Cardiff is a partner of international research news website Futurity, All partners are members of the Association of American Universities (AAU) or the Russell Group. Cardiff research covered by Futurity in January and February included:
Findings by lead author Joanne Lello of Cardiff University’s School of Biosciences after studying data from children in Tanzania discovered that infection by one type of parasite actually affects your risk of catching another, over and above other risk factors.
Dr Jennifer Pike of the School of Earth and Ocean Sciences and a team of researchers are studying a unique 12,000-year fossil record of marine algae to learn more about past climate change in the western Antarctic Peninsula, one of the fastest warming regions on the planet today.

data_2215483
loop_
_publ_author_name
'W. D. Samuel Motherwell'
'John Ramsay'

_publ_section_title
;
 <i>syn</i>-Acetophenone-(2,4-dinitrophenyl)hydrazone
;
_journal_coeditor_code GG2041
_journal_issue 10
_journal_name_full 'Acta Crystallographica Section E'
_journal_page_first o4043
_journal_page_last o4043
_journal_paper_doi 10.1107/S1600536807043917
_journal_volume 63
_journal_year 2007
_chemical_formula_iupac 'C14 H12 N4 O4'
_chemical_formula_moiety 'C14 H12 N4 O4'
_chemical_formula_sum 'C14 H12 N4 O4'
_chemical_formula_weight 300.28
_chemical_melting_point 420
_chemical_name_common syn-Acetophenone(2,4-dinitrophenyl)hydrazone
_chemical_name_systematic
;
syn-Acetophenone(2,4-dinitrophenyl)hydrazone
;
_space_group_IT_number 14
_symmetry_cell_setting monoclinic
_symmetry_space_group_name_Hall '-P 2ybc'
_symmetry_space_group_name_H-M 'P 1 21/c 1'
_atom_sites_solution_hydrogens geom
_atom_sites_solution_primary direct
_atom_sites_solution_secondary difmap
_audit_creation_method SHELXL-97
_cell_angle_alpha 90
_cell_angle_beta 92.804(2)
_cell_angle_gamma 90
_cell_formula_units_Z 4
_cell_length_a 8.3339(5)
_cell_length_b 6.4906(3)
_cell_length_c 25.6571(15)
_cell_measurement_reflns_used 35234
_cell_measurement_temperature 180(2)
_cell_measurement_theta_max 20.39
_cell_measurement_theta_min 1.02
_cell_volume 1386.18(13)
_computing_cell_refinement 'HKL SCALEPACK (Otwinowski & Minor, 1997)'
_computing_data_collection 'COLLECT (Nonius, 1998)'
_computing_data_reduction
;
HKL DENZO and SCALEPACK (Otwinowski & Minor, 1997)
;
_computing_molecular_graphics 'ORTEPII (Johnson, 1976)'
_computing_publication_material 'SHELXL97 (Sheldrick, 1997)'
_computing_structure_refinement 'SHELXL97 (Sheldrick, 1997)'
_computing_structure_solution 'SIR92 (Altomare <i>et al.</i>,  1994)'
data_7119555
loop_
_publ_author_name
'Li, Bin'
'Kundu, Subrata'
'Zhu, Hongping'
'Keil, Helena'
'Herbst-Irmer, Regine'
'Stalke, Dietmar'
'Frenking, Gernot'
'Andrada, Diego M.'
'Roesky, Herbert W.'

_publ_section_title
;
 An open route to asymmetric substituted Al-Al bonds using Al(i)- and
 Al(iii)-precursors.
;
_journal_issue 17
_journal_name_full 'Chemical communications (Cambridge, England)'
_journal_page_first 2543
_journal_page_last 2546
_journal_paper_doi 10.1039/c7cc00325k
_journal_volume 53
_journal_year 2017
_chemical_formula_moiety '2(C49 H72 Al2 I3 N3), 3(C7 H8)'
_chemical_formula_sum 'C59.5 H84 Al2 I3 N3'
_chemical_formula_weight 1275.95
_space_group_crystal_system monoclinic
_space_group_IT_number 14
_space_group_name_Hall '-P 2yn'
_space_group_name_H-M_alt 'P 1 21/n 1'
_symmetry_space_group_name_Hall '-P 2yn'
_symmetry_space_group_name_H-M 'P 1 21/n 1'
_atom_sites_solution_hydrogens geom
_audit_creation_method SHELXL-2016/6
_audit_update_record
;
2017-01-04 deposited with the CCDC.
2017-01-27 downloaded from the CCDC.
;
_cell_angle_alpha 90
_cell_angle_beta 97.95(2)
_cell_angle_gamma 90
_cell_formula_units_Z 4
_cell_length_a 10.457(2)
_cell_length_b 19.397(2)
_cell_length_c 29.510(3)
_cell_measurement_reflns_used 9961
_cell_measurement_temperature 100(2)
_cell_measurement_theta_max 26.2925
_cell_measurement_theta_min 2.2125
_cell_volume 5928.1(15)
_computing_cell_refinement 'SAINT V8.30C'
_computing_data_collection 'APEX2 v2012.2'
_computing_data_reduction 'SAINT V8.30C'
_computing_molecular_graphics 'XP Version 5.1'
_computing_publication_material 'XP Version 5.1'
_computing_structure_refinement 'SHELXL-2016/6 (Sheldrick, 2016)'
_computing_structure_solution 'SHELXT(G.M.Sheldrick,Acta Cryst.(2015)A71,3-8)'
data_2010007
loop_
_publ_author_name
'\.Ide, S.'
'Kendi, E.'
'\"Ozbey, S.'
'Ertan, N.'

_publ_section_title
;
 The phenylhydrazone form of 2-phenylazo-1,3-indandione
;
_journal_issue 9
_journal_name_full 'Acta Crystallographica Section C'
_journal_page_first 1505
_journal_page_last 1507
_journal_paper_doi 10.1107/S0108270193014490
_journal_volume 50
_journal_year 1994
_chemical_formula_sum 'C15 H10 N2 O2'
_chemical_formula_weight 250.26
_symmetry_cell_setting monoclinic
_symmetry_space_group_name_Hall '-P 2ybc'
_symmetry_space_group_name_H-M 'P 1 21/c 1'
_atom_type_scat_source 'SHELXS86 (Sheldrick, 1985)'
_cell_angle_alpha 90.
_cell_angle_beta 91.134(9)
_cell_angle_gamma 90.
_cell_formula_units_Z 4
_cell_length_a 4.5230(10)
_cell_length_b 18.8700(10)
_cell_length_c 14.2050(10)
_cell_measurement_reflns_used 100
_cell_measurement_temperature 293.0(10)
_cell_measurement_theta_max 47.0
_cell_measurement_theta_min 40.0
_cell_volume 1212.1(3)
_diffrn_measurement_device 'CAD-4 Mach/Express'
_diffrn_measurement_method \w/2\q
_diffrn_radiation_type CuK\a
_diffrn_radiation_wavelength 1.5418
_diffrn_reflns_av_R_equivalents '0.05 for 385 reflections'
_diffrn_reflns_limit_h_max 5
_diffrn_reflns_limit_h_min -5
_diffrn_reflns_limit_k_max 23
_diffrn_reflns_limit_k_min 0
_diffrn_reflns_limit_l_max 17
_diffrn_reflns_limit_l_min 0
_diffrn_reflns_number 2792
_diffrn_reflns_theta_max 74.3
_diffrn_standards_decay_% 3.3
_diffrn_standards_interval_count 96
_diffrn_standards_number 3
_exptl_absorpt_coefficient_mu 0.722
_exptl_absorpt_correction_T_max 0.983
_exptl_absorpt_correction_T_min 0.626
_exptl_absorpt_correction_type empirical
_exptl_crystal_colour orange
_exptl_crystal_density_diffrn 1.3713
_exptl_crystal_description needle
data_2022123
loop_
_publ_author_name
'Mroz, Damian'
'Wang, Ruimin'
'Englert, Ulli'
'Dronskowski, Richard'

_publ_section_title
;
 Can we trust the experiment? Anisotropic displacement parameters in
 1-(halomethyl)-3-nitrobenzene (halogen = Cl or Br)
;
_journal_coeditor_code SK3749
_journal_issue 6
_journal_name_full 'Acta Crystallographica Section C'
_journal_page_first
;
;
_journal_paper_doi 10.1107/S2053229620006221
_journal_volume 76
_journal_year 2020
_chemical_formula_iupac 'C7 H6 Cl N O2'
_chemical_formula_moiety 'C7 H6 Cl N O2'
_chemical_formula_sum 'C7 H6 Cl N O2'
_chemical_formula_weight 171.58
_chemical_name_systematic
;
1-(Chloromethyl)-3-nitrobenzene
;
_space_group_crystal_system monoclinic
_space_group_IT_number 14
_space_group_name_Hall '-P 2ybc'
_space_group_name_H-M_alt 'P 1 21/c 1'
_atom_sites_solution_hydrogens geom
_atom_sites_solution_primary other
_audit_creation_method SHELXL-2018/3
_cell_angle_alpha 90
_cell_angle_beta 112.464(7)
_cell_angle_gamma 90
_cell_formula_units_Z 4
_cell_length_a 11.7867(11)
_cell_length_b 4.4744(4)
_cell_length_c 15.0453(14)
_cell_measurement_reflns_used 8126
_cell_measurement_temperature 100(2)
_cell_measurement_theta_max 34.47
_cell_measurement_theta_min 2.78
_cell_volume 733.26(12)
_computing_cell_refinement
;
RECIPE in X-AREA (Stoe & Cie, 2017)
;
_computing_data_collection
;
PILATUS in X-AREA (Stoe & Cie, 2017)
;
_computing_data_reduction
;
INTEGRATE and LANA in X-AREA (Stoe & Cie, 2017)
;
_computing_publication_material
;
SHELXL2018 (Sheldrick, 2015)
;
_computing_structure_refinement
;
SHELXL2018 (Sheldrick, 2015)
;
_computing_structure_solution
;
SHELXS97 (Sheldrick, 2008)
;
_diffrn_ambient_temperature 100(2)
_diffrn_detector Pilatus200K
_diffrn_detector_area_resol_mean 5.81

University staff can sign up for the Daily Media summary prepared by the Communications and International Relations Division by emailing firstname.lastname@example.org or by logging into Cardiff Connections where it is displayed daily within the Public Relations Community pages. The media summary is prepared from web news sources, local news media and national newspaper education supplements. Staff can also view copies of articles in full via the comprehensive news database Lexis Nexis. Copies of coverage from the last month can also be requested from the Public Relations Office. Please contact Lisa Birkbeck ( email@example.com or 70298). If you have a potential news story, please contact the Public Relations Team.